The Siev family dynamic is as chaotically diasporic as it is culturally diverse. Formed from the marriage of a Cambodian survivor of the Killing Fields and a Mexican-American, the Sievs long ago set up shop in Bad Axe, Michigan. It’s the seat of Huron County, where Lake Huron is a few miles to the north and the population barely tops 3,000. 

Eldest daughter Jaclyn works a corporate job in Ann Arbor but also runs her family’s restaurant, the popular Rachel’s Food & Spirits (named for the family’s matriarch), and drives 2 ½ hours on weekends to work there. Younger daughter Raquel is finishing her degree at the University of Michigan, uncertain of life’s next steps. Meanwhile, son David is a fledgling New York filmmaker.

In early 2020, the Sievs gathered for a family cruise, and a week later, their world turned over with the nation’s pandemic lockdown. Like many restaurateurs, the family recognized uncertainty and unreliability in the old way of doing things and radically reconceived its business model as best it could amid the constantly moving goalposts of public health. But the margins shrank while tension at home grew. Jaclyn and her white husband, Michael, temporarily relocated to Bad Axe, working professional jobs remotely and forming a pod with their parents, Chun and Rachel, who won’t listen to their kids and stay home where it’s safest. Meanwhile, Raquel must finish college online, and David, who has also ventured back to Michigan, takes the opportunity to film everything, from joyous meals to very tense Settlers of Catan sessions.

For the Sievs, the knee-jerk racist response to anyone of Asian descent amid the pandemic presents its own challenges. But the murder of George Floyd by Minneapolis police officers further intensifies racial tension across the Upper Midwest and, eventually, the entire nation. Generally speaking, the Sievs enjoy a sort of cultural detente with the largely white, rural community of Bad Axe, which has long enjoyed the Sievs’ cuisine and celebrated the family’s pursuit of success in America. But that silently agreed-upon ascension and assimilation will be tested, as will the Sievs’ badge of  “belonging” in a community where bigotry still blooms.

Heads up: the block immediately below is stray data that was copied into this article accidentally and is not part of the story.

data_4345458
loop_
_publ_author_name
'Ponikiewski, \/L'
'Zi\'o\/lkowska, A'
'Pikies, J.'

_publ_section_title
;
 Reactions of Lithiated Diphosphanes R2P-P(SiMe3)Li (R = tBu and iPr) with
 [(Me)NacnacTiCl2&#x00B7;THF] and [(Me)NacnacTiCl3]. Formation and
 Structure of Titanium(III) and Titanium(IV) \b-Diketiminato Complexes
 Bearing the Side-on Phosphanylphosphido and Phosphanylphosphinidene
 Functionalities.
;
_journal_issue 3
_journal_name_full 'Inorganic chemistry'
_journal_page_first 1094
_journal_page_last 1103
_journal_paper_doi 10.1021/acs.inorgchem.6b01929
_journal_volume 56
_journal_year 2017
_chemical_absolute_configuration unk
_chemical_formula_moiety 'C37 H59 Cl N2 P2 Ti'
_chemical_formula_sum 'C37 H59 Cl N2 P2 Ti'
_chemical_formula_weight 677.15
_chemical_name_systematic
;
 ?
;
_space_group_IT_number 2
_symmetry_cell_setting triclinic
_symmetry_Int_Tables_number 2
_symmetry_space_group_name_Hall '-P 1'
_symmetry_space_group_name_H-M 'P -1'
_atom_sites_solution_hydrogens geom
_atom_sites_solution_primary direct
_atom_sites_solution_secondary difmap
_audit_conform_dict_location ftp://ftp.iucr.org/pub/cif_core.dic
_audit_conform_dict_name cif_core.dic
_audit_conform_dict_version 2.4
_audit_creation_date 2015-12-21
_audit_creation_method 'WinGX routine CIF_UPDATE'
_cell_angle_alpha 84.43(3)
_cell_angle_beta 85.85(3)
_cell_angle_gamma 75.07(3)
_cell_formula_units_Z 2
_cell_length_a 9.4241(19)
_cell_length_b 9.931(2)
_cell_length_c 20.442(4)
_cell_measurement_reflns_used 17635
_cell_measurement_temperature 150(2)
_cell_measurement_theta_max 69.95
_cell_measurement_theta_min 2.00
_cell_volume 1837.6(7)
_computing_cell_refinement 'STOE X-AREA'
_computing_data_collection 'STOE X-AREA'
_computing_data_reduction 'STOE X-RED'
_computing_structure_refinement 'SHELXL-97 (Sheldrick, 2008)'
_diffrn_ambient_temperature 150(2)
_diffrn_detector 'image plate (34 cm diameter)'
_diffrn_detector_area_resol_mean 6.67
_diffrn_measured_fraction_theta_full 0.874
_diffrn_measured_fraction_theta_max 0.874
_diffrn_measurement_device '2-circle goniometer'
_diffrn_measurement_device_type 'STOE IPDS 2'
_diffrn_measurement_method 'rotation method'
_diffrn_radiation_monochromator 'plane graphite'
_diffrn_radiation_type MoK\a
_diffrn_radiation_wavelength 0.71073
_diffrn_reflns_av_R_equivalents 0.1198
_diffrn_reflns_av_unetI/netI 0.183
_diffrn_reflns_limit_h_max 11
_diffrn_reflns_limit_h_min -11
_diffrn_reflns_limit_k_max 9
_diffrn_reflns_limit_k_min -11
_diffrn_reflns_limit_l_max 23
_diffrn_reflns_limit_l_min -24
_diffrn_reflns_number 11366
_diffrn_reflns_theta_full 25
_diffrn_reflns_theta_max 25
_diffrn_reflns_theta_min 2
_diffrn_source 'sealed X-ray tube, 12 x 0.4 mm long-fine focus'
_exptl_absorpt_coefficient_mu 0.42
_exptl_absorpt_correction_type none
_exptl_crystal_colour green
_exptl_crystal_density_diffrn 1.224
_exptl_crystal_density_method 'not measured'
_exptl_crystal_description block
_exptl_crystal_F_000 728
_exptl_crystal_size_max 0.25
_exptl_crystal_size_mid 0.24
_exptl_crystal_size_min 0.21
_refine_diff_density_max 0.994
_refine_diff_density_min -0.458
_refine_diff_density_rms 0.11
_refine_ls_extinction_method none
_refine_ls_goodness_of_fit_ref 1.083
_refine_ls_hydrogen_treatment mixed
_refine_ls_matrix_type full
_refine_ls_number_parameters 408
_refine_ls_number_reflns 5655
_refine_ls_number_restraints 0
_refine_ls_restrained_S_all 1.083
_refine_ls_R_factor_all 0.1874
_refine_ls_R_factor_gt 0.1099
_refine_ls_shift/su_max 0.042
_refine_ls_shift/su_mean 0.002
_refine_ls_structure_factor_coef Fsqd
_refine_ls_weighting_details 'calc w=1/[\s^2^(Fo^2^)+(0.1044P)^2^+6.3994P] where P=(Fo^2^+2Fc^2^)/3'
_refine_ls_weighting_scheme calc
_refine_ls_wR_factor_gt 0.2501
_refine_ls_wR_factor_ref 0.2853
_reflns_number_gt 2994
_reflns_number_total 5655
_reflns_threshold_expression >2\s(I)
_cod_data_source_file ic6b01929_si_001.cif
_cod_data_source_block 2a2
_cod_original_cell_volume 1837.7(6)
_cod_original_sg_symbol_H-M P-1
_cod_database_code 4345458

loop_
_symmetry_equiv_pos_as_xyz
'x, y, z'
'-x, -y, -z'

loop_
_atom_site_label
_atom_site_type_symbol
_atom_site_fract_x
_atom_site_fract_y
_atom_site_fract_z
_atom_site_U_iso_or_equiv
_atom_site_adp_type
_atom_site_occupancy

Jaclyn, Raquel and David’s persistence to participate in Black Lives Matter protests clashes with Chun and Rachel’s preference to lay low. This creates further confrontation within the Siev family and with more overtly racist denizens of Bad Axe and nearby towns — who start with aggressive anti-mask arguments at the restaurant, advance to threatening phone calls and, in some cases, escalate to stalking the Siev women as they leave the restaurant at night.

Executive-produced by Jeff Tremaine (of the Jackass franchise), Bad Axe, which hits VOD rental services on Friday, represents David Siev’s rollercoaster chronicle of a year in the life. Early on, the film feels a tad overscored and overstuffed, threatening to become a feature-length Google commercial about the power of togetherness in challenging times. However, its power and focus sharpen as it goes. The result is one of 2022’s best documentaries. Bad Axe becomes a stunning, multifaceted work deftly tying together its seemingly disparate elements into a tough-minded tapestry rich with character, conflict and, ultimately, compassion for clashing ideologies within the Siev family. It’s fascinating to watch Jaclyn, Raquel and David’s adaptations shift from survival mode to activism, as well as how Chun and Rachel must compromise with their adult children and how all five of them must peacefully live together.

Bad Axe also doesn’t suggest any easy fix for how to piece together how the Siev family mosaic — which also includes Raquel’s Black long-term boyfriend, Austin, and his white adoptive parents — is shattered by all manner of myopic ignorance. David Siev also expertly integrates the cultural connotation of his father Chun’s survival of Cambodia’s Khmer Rouge genocide, depicted both in flashes of David’s fictitious film inspired by Chun’s experience and raw, painful on-camera conversations with his father. Chun’s survivalist instincts have spread to his second generation, as Rachel, Jaclyn and David all received martial arts and weapons training (of which we see flashbacks and lightning-rod present-day refresher courses). Amid the trouble stirring in Bad Axe, Chun recognizes the incendiary nature of the ideals he escaped; the only thing he wants to set ablaze is his trash. But as he says when imploring his kids to be cautious: “I’m not the kind of father who can sit down and watch a trial.” Chun’s evolution toward mustering as much empathy as he can is one of the film’s more surprising, and effective, subtexts.

In a rarity for the documentary genre, David’s own delusions about the documentary he’s creating also generate effective conflict. In October 2020, David released a trailer in search of crowdsourced funding to finish the film. He sees it as a love letter, but it’s written with a poison pen, and this sets off a further firestorm of fury across Bad Axe that further cuts into the family business. He lets it feel totally reasonable to wonder whether he is regularly pushing it too far, such as when he encourages the bellowing ire of belligerent anti-maskers, and when his mother yells at him about his easy escape of the consequences by going back to New York, she’s right.

Bad Axe does end on a note of decided hope for the Sievs (and, in an electoral sense, the nation at large). But the tempered and tentative hugs in their celebrations illustrate: All of this time where we were thrown together, as for so many families, helped the Sievs see that any American victory is just a step, not a finish line.